One of the privileges of providing reviews for films that have already gone through the circuits of theatrical releases and physical media conversions is the advantage of being able to discuss spoilers. Now I am not going to go into a full-blown analysis of “Captain America: The Winter Soldier,” but I will give away the identity of its antagonist. Because, by now, you should either know who it is or you are so unfamiliar with this cinematic universe that you're still asking if this is a sequel to “The Avengers” or “Captain America: The First Avenger.”
No matter which side of the coin you arrive upon, I am going discuss the man behind the Winter Soldier which is Bucky Barnes (Sebastian Stan). Christopher Markus and Stephen McFeely were the co-writers behind “Captain America: The Winter Soldier,” and what a brilliant idea to pull from the Ed Brubaker and Steve Epting’s 2005 comic that dissects both the characters of Bucky Barnes (Sebastian Stan) and Captain America (Chris Evans).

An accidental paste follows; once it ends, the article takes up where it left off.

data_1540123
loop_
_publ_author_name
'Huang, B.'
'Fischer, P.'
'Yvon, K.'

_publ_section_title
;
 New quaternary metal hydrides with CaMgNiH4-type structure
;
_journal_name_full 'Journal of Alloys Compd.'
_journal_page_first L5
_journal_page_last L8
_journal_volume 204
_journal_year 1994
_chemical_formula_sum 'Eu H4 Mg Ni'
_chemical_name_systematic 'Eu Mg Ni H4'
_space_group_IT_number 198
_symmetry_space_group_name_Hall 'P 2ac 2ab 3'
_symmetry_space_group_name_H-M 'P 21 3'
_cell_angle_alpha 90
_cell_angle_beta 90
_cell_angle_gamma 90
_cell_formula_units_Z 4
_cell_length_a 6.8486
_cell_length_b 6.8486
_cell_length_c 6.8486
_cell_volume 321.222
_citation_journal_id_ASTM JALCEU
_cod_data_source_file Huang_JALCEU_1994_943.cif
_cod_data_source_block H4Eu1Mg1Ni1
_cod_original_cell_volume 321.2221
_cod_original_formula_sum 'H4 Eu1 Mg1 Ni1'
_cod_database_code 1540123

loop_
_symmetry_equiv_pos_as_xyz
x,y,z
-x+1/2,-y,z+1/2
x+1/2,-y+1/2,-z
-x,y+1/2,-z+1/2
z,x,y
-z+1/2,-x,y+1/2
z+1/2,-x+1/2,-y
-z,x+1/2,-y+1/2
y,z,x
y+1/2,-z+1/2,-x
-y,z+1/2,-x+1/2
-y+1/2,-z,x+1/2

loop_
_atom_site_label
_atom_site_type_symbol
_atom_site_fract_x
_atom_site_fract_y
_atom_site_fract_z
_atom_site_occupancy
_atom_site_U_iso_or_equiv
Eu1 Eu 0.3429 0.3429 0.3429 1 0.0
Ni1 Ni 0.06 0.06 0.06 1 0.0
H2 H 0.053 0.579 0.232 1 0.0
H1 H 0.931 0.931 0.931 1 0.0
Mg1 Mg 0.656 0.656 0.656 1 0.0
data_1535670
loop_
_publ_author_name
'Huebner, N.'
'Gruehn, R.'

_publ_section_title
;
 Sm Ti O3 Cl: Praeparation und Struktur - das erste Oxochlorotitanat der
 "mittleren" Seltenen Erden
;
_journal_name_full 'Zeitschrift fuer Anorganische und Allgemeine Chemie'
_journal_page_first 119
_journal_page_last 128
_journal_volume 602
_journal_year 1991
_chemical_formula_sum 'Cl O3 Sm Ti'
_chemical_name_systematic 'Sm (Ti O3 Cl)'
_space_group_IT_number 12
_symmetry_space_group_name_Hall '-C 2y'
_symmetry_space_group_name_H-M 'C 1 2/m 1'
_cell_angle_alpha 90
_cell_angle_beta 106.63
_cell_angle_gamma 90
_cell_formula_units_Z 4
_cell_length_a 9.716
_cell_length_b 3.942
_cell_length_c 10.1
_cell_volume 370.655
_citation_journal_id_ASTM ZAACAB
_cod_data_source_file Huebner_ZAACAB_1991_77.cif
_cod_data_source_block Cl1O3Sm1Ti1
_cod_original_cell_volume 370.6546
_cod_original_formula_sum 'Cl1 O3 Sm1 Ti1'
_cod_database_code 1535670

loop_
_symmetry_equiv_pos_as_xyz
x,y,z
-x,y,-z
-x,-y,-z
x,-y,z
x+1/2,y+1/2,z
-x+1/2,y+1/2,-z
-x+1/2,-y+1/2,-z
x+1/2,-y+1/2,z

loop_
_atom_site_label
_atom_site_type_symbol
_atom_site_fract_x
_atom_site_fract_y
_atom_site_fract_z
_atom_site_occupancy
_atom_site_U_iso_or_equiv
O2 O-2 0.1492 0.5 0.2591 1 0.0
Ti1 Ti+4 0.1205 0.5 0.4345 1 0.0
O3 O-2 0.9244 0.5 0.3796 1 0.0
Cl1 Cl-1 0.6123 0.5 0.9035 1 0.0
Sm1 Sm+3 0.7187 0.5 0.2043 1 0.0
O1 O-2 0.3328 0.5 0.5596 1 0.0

The story provides a matured glimpse of a man who, as a soldier, wants to make the world a better place and is willing to fight the men that make him happy to do so. It's a symbol of nobility that is unmatched by most of Marvel’s heroes, and one that maintains the integrity of the character. This internal conflict that Steve (Chris Evans) faces is not the only reason “Captain America: The Winter Soldier” is a terrific film though, there is much more to this story than just our protagonist’s internal conflict. (But that does play a big role in the story’s resonance) “Captain America: The Winter Soldier” also challenges the themes of governmental surveillance and corruption, while providing depth to its characters like Fury’s (Samuel L. Jackson) reconciliation with the idea of trusting his friends and Natasha (Scarlett Johansson) learning to embrace herself and shed her false identities.